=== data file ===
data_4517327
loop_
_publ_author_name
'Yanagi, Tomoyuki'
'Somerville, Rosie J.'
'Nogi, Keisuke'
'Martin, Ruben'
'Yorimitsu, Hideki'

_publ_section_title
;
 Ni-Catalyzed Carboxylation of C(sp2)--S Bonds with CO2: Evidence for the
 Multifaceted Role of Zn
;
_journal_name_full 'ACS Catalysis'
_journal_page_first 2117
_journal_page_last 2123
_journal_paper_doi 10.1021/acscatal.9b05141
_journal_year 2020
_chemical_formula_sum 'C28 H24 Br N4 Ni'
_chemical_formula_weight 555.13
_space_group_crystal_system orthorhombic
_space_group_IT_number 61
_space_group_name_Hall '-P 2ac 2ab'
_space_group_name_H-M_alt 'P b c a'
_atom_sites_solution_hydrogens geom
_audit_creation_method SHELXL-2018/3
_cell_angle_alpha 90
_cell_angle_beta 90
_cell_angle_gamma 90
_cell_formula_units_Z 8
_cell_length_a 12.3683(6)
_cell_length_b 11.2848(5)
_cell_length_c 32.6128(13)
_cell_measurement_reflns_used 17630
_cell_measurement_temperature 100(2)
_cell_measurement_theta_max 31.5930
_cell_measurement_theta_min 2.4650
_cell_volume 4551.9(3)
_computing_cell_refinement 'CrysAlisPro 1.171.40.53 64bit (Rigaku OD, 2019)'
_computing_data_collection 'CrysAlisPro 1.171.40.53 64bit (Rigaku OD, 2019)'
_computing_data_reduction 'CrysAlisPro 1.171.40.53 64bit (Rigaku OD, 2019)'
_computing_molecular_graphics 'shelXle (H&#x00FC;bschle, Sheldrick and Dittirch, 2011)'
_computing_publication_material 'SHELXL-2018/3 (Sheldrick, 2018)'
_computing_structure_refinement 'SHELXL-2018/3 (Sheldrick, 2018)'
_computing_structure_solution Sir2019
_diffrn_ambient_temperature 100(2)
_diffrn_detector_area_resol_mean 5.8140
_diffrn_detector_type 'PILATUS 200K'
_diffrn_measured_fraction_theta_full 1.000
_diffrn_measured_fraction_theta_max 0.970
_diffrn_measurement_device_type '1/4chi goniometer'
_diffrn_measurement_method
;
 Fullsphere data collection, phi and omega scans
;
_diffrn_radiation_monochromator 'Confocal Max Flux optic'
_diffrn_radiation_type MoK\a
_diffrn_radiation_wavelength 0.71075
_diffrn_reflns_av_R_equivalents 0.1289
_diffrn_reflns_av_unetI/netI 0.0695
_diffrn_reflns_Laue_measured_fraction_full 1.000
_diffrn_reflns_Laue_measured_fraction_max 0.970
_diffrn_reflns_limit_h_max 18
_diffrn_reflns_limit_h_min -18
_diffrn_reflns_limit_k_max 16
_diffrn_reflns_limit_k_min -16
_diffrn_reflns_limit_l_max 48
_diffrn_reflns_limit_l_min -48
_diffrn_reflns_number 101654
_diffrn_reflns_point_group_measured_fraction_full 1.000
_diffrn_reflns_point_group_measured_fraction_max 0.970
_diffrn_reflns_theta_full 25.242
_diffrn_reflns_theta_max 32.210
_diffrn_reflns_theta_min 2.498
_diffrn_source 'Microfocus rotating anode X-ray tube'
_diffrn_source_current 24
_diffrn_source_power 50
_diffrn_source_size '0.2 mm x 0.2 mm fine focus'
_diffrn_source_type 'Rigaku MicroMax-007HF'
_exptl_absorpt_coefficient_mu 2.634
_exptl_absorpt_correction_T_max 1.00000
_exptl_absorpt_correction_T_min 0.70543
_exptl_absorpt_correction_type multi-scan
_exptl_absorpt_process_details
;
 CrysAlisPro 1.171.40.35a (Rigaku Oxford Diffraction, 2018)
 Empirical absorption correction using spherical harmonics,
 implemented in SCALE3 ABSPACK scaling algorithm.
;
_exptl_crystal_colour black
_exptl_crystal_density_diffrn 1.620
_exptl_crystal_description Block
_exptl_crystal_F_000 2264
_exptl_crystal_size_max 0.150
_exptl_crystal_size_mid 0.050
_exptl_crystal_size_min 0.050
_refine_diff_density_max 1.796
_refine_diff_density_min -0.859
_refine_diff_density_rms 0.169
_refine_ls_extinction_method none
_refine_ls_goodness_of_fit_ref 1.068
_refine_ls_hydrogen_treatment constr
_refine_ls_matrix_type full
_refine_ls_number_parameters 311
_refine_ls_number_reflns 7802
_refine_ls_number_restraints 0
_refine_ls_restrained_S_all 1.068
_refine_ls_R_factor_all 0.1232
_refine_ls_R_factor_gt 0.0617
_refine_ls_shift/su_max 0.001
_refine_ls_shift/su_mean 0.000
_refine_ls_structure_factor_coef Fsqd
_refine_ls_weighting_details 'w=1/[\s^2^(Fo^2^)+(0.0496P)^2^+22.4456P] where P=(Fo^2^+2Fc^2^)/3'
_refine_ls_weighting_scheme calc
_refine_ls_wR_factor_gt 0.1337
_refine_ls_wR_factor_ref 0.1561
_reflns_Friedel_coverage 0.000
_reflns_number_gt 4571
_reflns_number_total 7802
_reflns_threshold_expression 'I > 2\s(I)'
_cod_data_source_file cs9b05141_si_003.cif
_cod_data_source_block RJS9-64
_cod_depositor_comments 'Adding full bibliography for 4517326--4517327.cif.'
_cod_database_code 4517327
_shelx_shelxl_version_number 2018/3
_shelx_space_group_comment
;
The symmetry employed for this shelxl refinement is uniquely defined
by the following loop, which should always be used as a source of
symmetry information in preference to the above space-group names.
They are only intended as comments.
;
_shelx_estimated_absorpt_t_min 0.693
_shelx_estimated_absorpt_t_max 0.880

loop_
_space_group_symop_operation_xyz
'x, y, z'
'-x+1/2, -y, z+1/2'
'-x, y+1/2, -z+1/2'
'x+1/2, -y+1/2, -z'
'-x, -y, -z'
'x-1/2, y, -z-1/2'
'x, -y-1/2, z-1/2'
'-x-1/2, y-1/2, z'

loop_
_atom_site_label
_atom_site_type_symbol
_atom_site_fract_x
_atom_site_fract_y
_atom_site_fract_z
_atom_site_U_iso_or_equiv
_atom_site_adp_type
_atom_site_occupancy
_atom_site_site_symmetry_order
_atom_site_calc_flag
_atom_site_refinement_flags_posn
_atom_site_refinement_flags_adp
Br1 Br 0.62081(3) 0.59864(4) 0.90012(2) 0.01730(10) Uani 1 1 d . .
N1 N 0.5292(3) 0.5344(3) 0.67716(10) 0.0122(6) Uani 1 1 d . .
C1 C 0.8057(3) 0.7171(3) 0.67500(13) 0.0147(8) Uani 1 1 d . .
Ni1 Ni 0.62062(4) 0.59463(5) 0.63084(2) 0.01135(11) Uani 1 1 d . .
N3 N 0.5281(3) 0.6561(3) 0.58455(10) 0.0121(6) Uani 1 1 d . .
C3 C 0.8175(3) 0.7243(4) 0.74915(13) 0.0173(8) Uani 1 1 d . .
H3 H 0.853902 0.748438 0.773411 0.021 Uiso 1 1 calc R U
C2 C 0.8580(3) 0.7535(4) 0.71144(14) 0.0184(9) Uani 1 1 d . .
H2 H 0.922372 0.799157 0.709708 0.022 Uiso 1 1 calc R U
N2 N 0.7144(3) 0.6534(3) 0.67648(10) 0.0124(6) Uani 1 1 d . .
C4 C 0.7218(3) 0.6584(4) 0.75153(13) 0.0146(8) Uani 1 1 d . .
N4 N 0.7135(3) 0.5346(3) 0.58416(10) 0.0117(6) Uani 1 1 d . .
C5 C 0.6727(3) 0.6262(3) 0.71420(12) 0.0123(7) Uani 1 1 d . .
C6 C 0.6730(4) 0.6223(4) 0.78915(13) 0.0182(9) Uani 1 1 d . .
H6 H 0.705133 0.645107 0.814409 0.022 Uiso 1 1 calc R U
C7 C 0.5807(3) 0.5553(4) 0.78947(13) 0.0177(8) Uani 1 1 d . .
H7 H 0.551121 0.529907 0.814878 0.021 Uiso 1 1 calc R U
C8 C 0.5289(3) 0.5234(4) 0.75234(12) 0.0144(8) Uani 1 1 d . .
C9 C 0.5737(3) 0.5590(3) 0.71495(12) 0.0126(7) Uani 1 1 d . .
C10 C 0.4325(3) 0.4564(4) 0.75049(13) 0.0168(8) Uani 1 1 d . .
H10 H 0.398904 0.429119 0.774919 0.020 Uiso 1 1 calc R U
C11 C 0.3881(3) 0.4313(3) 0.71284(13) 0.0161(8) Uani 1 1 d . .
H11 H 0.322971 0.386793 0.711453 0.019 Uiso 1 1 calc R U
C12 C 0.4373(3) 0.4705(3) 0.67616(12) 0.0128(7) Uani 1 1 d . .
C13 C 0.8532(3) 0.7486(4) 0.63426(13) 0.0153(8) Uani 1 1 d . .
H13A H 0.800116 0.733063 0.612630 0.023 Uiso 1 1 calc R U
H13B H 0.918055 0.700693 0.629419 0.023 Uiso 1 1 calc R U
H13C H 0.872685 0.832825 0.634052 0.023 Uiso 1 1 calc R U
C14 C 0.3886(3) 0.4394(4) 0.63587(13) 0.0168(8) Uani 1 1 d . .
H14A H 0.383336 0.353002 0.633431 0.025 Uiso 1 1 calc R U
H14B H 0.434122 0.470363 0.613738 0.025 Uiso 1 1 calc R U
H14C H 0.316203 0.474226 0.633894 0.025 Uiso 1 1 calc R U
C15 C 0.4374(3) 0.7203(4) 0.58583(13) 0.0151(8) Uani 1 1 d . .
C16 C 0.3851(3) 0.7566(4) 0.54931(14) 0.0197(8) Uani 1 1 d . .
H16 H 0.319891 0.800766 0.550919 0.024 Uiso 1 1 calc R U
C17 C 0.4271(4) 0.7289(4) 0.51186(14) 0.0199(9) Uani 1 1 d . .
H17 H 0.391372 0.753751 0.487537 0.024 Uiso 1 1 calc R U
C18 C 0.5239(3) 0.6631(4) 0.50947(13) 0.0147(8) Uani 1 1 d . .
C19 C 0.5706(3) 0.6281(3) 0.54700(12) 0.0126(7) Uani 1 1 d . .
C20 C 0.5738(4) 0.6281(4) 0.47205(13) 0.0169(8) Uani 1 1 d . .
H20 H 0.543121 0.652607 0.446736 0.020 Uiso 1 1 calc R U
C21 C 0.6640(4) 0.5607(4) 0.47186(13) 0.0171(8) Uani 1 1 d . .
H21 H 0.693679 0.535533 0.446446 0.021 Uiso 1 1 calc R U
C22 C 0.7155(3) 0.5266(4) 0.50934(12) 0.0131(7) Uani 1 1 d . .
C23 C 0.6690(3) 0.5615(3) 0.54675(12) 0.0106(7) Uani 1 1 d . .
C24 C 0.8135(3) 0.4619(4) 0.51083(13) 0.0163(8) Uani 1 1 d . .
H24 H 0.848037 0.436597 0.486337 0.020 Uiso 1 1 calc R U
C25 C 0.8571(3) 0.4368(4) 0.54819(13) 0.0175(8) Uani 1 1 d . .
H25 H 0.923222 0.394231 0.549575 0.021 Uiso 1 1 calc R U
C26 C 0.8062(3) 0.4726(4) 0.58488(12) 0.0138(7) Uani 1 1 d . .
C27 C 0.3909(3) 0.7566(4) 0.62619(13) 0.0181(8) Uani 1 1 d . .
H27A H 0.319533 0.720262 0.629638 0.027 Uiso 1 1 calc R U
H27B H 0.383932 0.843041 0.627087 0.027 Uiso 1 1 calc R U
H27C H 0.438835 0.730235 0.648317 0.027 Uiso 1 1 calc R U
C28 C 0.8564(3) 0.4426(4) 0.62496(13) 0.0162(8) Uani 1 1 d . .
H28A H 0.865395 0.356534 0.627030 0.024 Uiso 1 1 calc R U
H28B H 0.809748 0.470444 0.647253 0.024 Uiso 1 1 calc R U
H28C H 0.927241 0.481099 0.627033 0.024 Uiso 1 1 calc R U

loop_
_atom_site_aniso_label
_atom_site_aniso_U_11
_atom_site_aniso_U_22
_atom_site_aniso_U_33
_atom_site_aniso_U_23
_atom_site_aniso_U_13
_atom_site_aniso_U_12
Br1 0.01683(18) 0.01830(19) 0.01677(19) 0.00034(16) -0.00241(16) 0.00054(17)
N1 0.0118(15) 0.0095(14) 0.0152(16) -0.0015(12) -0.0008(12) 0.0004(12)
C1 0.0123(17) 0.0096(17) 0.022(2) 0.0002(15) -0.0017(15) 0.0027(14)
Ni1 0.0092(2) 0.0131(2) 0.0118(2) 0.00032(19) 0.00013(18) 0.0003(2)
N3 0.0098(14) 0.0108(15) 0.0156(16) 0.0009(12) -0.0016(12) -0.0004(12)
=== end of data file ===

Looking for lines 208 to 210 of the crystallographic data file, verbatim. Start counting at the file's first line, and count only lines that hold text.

C27 C 0.3909(3) 0.7566(4) 0.62619(13) 0.0181(8) Uani 1 1 d . .
H27A H 0.319533 0.720262 0.629638 0.027 Uiso 1 1 calc R U
H27B H 0.383932 0.843041 0.627087 0.027 Uiso 1 1 calc R U